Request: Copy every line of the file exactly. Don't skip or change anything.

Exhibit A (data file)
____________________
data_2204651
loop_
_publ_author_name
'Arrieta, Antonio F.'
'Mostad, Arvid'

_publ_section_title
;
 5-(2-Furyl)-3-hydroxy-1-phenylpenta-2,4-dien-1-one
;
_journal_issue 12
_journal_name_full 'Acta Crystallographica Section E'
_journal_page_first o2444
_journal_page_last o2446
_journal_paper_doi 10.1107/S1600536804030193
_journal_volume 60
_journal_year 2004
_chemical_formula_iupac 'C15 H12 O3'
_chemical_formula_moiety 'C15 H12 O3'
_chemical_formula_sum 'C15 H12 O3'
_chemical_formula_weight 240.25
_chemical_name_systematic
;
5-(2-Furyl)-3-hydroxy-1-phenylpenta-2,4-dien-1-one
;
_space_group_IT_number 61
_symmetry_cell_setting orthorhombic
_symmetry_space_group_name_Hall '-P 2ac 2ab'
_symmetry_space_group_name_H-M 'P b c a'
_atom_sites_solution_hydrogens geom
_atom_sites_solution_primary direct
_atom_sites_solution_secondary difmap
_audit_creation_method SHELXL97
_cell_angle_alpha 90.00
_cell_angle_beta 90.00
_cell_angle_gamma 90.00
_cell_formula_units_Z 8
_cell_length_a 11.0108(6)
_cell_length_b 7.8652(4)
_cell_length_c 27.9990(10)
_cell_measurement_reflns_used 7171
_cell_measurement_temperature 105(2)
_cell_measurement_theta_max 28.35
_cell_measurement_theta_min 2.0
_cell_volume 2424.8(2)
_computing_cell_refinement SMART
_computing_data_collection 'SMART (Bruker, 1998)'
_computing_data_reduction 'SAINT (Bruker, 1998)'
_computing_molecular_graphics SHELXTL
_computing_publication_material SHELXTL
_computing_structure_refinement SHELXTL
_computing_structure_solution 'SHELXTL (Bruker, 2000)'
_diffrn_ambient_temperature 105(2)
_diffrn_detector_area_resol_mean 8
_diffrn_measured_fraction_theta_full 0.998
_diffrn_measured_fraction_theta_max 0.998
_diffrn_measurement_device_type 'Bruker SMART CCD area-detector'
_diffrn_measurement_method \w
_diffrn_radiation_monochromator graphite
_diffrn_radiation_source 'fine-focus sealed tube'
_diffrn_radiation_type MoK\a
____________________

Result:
data_2204651
loop_
_publ_author_name
'Arrieta, Antonio F.'
'Mostad, Arvid'

_publ_section_title
;
 5-(2-Furyl)-3-hydroxy-1-phenylpenta-2,4-dien-1-one
;
_journal_issue 12
_journal_name_full 'Acta Crystallographica Section E'
_journal_page_first o2444
_journal_page_last o2446
_journal_paper_doi 10.1107/S1600536804030193
_journal_volume 60
_journal_year 2004
_chemical_formula_iupac 'C15 H12 O3'
_chemical_formula_moiety 'C15 H12 O3'
_chemical_formula_sum 'C15 H12 O3'
_chemical_formula_weight 240.25
_chemical_name_systematic
;
5-(2-Furyl)-3-hydroxy-1-phenylpenta-2,4-dien-1-one
;
_space_group_IT_number 61
_symmetry_cell_setting orthorhombic
_symmetry_space_group_name_Hall '-P 2ac 2ab'
_symmetry_space_group_name_H-M 'P b c a'
_atom_sites_solution_hydrogens geom
_atom_sites_solution_primary direct
_atom_sites_solution_secondary difmap
_audit_creation_method SHELXL97
_cell_angle_alpha 90.00
_cell_angle_beta 90.00
_cell_angle_gamma 90.00
_cell_formula_units_Z 8
_cell_length_a 11.0108(6)
_cell_length_b 7.8652(4)
_cell_length_c 27.9990(10)
_cell_measurement_reflns_used 7171
_cell_measurement_temperature 105(2)
_cell_measurement_theta_max 28.35
_cell_measurement_theta_min 2.0
_cell_volume 2424.8(2)
_computing_cell_refinement SMART
_computing_data_collection 'SMART (Bruker, 1998)'
_computing_data_reduction 'SAINT (Bruker, 1998)'
_computing_molecular_graphics SHELXTL
_computing_publication_material SHELXTL
_computing_structure_refinement SHELXTL
_computing_structure_solution 'SHELXTL (Bruker, 2000)'
_diffrn_ambient_temperature 105(2)
_diffrn_detector_area_resol_mean 8
_diffrn_measured_fraction_theta_full 0.998
_diffrn_measured_fraction_theta_max 0.998
_diffrn_measurement_device_type 'Bruker SMART CCD area-detector'
_diffrn_measurement_method \w
_diffrn_radiation_monochromator graphite
_diffrn_radiation_source 'fine-focus sealed tube'
_diffrn_radiation_type MoK\a